NY Times - 10 hours 26 min ago
Here's what you need to know.

Avlon: Trump remained unscathed after debate

CNN - 10 hours 31 min ago
CNN's John Avlon looks into the facts following the 9th Democratic debate.

Contigo recalls nearly 6 million of its kids water bottles due to a choking hazard. Again.

CNN - 10 hours 36 min ago
Do you have this water bottle? Take it away from your kids immediately, the company that produces them says.

Just a little mindfulness can ease pain and negativity

Futurity.org - 10 hours 41 min ago

Just a brief introduction to mindfulness helps people deal with physical pain and negative emotions, according to a new study.

The effect of mindfulness was so pronounced, they found, that even when participants experienced high heat on their forearm, their brain responded as if it were a normal temperature.

“It’s as if the brain was responding to warm temperature, not very high heat,” says corresponding author Hedy Kober, associate professor of psychiatry and psychology and corresponding author of the sutdy in Social, Cognitive, and Affective Neuroscience.

Study participants reported less pain and negative emotions when employing mindfulness techniques.

Mindfulness—the awareness and acceptance of a situation without judgment—has been shown to have benefits in treating many conditions such as anxiety and depression. But Kober and colleagues wanted to know whether people with no formal training in meditation and mindfulness might benefit from a brief 20-minute introduction into mindfulness concepts.

Researchers tested participants in two contexts while undergoing brain imaging scans—one for assessing response to physical pain from high heat on the forearm and another for gauging their response when presented with negative images.

In both contexts, researchers found significant differences in brain signaling pathways when they asked participants to employ mindfulness techniques compared to when they asked participants to respond as they normally would.

Specifically, participants reported less pain and negative emotions when employing mindfulness techniques, and at the same time their brains showed significant reductions in activity associated with pain and negative emotions.

These neurological changes did not occur in the prefrontal cortex, which regulates conscious or rational decision-making, and so were not the result of conscious willpower, the authors note.

“The ability to stay in the moment when experiencing pain or negative emotions suggests there may be clinical benefits to mindfulness practice in chronic conditions as well—even without long meditation practice,” Kober says.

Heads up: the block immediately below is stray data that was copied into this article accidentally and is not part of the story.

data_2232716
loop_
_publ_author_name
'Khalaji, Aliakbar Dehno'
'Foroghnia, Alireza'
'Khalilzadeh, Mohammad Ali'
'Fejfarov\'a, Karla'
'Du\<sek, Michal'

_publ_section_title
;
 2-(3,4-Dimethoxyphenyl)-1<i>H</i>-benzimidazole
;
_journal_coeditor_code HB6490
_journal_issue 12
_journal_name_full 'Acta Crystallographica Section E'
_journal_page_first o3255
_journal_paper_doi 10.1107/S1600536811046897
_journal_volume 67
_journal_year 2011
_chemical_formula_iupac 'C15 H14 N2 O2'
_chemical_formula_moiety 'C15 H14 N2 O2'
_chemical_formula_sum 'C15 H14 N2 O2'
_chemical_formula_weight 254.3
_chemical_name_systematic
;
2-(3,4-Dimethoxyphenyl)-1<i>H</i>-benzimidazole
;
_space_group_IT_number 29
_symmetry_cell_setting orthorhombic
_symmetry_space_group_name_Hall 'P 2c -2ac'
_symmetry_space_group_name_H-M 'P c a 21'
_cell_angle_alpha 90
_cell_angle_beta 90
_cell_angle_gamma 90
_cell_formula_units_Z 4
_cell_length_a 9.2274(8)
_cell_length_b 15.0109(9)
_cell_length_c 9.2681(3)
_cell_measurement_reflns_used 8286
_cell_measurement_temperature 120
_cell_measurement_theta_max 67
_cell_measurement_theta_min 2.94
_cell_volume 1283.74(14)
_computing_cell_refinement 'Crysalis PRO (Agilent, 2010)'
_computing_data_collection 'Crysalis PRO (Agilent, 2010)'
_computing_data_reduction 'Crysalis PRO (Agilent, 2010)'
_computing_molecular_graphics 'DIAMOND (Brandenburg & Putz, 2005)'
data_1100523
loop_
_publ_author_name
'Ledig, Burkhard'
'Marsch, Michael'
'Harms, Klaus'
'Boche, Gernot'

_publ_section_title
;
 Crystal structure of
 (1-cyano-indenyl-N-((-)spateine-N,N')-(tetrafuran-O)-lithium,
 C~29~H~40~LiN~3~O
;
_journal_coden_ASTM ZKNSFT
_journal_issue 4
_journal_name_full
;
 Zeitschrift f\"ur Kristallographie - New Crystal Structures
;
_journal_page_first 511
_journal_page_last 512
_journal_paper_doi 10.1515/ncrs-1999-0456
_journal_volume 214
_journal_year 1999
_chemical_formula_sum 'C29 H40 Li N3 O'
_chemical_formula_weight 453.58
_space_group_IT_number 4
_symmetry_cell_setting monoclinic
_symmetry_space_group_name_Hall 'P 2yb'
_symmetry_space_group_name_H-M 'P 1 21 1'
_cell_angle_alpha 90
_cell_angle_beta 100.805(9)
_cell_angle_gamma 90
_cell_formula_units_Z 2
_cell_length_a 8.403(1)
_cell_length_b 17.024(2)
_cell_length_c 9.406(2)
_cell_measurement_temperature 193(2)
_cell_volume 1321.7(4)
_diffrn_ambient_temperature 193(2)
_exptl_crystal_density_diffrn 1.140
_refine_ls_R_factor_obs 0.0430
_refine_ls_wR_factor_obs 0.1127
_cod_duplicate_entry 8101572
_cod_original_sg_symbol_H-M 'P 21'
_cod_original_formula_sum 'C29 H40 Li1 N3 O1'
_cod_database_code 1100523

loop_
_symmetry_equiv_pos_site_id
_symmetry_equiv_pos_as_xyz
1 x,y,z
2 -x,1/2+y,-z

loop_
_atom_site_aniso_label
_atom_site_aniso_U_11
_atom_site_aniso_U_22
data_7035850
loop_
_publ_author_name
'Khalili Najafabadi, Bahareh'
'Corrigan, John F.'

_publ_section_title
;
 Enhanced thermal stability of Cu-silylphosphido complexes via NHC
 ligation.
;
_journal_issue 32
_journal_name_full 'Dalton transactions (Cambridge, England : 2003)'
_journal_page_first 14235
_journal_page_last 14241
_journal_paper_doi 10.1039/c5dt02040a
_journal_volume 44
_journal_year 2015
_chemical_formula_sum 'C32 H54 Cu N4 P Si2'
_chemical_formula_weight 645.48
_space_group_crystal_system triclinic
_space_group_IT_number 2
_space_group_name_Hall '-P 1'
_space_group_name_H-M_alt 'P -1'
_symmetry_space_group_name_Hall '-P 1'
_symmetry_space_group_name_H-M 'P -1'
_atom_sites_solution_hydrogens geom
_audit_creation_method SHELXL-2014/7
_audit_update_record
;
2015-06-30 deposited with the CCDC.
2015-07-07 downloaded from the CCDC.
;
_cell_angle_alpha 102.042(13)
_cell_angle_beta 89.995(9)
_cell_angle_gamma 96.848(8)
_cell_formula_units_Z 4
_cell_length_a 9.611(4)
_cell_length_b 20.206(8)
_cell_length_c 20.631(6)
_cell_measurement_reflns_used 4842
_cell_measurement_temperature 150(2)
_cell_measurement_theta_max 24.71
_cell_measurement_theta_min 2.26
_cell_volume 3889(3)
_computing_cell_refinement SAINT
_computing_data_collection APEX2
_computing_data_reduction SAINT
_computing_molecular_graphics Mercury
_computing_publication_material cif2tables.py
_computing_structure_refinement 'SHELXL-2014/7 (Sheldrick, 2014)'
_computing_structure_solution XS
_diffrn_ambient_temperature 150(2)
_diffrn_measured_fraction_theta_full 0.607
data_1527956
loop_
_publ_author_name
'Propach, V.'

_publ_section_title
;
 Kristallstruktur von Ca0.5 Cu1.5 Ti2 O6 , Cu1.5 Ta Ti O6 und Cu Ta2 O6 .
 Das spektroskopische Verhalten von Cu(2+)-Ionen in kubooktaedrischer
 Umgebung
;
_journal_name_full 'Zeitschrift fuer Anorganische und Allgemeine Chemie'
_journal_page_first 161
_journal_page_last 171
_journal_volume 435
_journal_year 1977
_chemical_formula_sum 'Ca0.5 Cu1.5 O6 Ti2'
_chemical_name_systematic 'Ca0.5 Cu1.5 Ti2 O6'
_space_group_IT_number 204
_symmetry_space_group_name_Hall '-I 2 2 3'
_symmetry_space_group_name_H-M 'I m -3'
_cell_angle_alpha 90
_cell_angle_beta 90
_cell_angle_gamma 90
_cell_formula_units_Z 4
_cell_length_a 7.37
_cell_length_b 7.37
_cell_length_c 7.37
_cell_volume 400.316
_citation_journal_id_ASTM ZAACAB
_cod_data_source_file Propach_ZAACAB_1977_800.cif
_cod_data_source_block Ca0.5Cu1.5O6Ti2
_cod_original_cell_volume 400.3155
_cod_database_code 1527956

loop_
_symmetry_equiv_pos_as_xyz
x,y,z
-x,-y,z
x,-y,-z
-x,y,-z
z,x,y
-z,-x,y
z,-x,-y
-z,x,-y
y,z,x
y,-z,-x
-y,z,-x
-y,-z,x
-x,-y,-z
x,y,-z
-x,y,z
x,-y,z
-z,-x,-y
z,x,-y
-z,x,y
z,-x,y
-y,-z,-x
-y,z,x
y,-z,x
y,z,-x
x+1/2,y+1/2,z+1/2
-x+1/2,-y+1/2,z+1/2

Source: Yale University

The post Just a little mindfulness can ease pain and negativity appeared first on Futurity.

The Finance 202: Mike Bloomberg’s rivals agree: A Wall Street billionaire shouldn’t be the nominee

Washington Post - 10 hours 41 min ago
They attacked him with more gusto than they went after Trump.

Al Pacino hunts Nazis in 'Hunters.' The premise tops its execution

CNN - 10 hours 44 min ago
"Hunters" is such an enticing premise as to overcome its execution problems, at least for a while. But the tone of this Amazon series -- which counts Al Pacino among its ensemble cast -- varies wildly, leaving behind a show that isn't bad, but which really should be a whole lot better.

Your home’s water quality can vary from room to room

Futurity.org - 10 hours 45 min ago

The water quality of a home can differ in each room and change between seasons, according to a new study.

The findings challenge the assumption that the water in a public water system is the same as the water that passes through a building’s plumbing at any time of the year.

“This study reveals that drinking water in the service line water is clearly not the same quality at your faucet,” says Andrew Whelton, an associate professor of civil engineering and environmental and ecological engineering at Purdue University.

Water quality in your house

The study is so far the largest and most intensive investigation of water quality over time and throughout a single house. The researchers collected data 58 times at the house over the course of a year, logging more than 222,000 hours and 2.4 billion records.

While more studies at this scale are needed before generalizing findings to other American homes, the results are concerning: 10% of the time, researchers did not find disinfectant in the water entering the house studied, meaning that the water was not properly protected from bacteria growth once it entered the home.

There were also increases in water pH inside the house and large fluctuations in organic carbon. Either can indicate drastic changes in drinking water chemistry.

The study took place at a three-bedroom house in West Lafayette, Indiana, that also functions as a living laboratory for developing technologies that would make homes more sustainable. Whirlpool Corp. funds the home, called the Retrofitted Net-zero Energy, Water, and Waste (ReNEWW) House. It’s the first lived-in retrofitted net-zero energy, water, and waste home. Whirlpool engineers also were actively involved in the study.